Friday, July 17, 2009

Biscotti Nightmares

I went to eat at The Restaurant with my Mom for the second time this week since I have been back from my vacation. I knew I would get shit right as I walked in the door. The Head Chef said smirkingly, “again!?”.  I guess they think I am coming here just to eat, and not to work.  I assured them I was coming back the next day.  

The food was stunning again, of course, but I have to admit that it was even better than last time which was just six days before. Maybe I am biased, because I adore these Chefs and respect their food and palates, but it is quickly becoming one of my favorite places to eat in Seattle. 

After the dinner is over, I say goodbye to my Mom, and decide to sit at the bar. I spot one of the Sous Chefs of a sister restaurant, I join him at the bar. We drink an entire bottle of Italian Prosecco as we get into a whirlwind conversation about the similarities between the dance world and the food industry, our love of pickles, running, and the extremely odd professions that we have chosen. I adore Chefs. 

Then, The Sous pops his head around to the bar. I assume he is going to ask me to get up and do a task for him. But, it is even better. He asks me if I wanted my prep list for the next day. Ha! I love that I am sitting at the bar drinking, and I am getting my task list for the next day. This is why I love this place. He tells me my job tomorrow will be…..dun dun dunnnnh….


All of a sudden, I am wishing I didn’t drink a half a bottle of Prosecco.

Ugh. Biscotti seems to be the one thing that is inconsistent EVERY time that I make it: Burnt on the bottom, crumbly, underworked dough, pistachios too big. I am determined to make it good this time.   

I arrive the next day after finishing a grueling ballet class and 2 mile run, excited, like it is my first day of school. I plop my polka dot knife bag, and my Kooba purse in the back kitchen, put on my white bistro apron that is too long around the neck, take a deep breath, and get going on the biscotti.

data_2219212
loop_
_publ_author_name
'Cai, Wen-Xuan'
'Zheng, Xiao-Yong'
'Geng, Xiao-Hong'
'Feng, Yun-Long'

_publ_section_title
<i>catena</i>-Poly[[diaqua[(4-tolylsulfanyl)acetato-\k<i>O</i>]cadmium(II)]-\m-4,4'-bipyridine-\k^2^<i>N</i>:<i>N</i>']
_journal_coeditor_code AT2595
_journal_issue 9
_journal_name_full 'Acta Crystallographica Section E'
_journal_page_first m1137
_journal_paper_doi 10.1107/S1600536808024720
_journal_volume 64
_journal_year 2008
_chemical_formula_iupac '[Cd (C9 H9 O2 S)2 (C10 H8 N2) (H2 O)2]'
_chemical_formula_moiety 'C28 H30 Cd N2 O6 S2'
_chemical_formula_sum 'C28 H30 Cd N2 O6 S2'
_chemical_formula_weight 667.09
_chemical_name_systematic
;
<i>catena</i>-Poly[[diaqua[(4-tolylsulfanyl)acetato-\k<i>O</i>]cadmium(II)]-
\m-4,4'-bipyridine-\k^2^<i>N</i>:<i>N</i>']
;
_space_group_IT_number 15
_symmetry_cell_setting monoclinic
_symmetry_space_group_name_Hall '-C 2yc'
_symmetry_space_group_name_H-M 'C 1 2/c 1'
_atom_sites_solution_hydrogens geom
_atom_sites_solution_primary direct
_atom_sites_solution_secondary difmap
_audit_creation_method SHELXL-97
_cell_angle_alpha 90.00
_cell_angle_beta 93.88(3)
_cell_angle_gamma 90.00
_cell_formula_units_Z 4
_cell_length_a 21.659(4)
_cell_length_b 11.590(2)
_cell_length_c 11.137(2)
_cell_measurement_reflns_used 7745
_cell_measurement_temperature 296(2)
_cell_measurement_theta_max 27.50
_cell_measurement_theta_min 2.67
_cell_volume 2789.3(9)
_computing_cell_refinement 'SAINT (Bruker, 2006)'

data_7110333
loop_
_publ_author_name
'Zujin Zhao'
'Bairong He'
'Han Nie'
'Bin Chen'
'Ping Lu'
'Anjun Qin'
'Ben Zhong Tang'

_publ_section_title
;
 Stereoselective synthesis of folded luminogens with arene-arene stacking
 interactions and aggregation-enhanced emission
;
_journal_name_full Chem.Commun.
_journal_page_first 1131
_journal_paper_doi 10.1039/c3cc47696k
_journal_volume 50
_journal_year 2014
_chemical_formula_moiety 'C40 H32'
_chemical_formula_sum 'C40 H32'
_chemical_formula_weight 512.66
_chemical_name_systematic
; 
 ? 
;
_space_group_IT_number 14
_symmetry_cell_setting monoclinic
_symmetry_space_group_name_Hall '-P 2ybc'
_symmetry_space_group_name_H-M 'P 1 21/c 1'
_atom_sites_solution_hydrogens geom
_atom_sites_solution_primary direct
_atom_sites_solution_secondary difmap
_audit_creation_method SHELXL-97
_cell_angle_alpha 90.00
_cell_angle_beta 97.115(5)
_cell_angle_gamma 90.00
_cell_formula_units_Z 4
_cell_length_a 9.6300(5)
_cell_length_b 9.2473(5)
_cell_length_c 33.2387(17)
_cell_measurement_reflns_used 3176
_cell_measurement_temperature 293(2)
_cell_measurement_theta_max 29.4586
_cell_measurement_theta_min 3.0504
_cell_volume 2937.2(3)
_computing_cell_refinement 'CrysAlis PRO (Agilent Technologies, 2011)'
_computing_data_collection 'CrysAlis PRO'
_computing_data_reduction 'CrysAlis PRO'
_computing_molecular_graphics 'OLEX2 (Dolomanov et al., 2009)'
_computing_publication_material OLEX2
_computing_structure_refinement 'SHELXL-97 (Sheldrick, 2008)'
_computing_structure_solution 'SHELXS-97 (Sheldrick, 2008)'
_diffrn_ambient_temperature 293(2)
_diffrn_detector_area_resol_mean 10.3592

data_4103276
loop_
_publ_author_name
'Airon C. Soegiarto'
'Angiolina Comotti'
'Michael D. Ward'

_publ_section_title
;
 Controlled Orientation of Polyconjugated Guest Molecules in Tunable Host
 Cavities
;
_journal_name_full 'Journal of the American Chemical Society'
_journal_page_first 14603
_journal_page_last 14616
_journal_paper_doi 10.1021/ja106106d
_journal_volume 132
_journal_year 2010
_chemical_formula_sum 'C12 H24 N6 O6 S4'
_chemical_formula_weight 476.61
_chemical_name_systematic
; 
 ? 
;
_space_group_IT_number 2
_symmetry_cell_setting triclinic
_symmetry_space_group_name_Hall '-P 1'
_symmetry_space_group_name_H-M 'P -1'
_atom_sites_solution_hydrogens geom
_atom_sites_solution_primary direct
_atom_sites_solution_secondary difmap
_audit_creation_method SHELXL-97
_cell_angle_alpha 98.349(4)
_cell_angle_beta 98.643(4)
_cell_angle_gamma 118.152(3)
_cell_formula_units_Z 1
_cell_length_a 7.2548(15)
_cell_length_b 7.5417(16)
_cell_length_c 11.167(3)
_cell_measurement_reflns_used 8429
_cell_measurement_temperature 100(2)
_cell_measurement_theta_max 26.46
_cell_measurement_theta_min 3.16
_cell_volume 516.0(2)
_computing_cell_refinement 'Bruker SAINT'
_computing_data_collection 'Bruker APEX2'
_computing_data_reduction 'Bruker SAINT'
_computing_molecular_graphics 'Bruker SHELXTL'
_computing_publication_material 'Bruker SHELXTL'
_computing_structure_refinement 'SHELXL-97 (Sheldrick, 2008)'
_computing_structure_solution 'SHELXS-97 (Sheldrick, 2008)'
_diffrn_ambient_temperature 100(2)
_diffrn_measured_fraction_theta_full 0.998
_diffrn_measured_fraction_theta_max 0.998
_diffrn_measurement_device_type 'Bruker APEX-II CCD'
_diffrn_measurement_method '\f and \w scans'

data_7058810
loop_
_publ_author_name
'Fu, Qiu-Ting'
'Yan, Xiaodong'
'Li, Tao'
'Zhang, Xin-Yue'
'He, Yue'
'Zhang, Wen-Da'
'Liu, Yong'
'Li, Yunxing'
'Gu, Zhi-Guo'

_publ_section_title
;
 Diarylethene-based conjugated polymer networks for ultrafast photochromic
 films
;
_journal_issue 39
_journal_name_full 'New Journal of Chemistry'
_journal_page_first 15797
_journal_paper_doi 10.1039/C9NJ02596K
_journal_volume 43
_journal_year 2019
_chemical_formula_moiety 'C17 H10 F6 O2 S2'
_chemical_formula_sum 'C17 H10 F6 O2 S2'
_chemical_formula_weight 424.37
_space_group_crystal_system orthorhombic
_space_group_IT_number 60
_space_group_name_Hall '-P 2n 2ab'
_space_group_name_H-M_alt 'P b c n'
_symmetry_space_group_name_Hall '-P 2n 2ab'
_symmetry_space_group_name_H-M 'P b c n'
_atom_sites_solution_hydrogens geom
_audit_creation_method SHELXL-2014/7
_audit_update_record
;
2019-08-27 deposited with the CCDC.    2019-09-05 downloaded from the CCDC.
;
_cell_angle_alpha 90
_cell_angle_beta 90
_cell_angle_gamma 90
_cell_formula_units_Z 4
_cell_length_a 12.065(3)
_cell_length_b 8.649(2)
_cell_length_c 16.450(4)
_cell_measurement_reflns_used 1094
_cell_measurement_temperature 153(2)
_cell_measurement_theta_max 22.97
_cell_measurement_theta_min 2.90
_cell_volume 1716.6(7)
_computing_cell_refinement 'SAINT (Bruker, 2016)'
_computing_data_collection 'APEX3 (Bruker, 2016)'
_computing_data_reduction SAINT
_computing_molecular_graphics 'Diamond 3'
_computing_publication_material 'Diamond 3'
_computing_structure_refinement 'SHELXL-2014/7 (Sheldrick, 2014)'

I first take out the butter, which has not been taken out the night before, and stick it on a prep pan over the grill to soften it. When I come back after a few minutes, Chef M has chopped my 1 cup of butter into little pieces. I guess that would make sense. The smaller surface area makes the butter warm faster. I told you I don’t use my brain sometimes. 

So, I put the butter in the commercial black standing mixer and start to soften it with the giant steel paddle. I know the recipe by heart, or at least I think I do, and I start adding one egg into the butter. 

This is not the recipe. 

I realize I forgot to cream the butter with the sugar first. So, to fix my mistake, I just add the 1 cup of sugar into the one egg and butter mixture and continued on my way, hoping that this little error doesn’t mess up the whole recipe. I think I would die of humiliation. 

I continue on with the eggs, adding them in one at a time, until the mixture is a frothy yellow sugar. Then, I measure out the flour. As I am doing this, Chef M walks in to the back kitchen and give me one of those looks like, “Stage, what are you doing?”. He tells me I should always spoon my flour into a measuring cup so that it is not packed down. Then he says, technically, I should be weighing the flour, because that is the only way to have an exact flour measurement. He is a fantastic baker. 

I obviously start spooning the flour into the measuring cups. 

I measure everything out, and slowly add the flour to my egg mixture. The standing mixer, resists the flour at first, but then slowly starts to incorporate it. Dust from flour gets all over me, the standing mixer, and the prep counter. I get a comment about being a messy cook. This is true. 

After I have slowly incorporated the flour, I add in the different size chopped and toasted pistachios, and improvement I have made since my last batch. The mixer sounds like it is going to break, and so I decide I am going to work the dough by hand to avoid any accidents. I go to touch it, and it feels really gummy like a bread dough, so I decide to just leave it in the mixer, crossing my fingers as I add the pistachios. The mixer sounds like a old car that doesn’t want to start. It is resisting the pistachios. Why. Why. Why?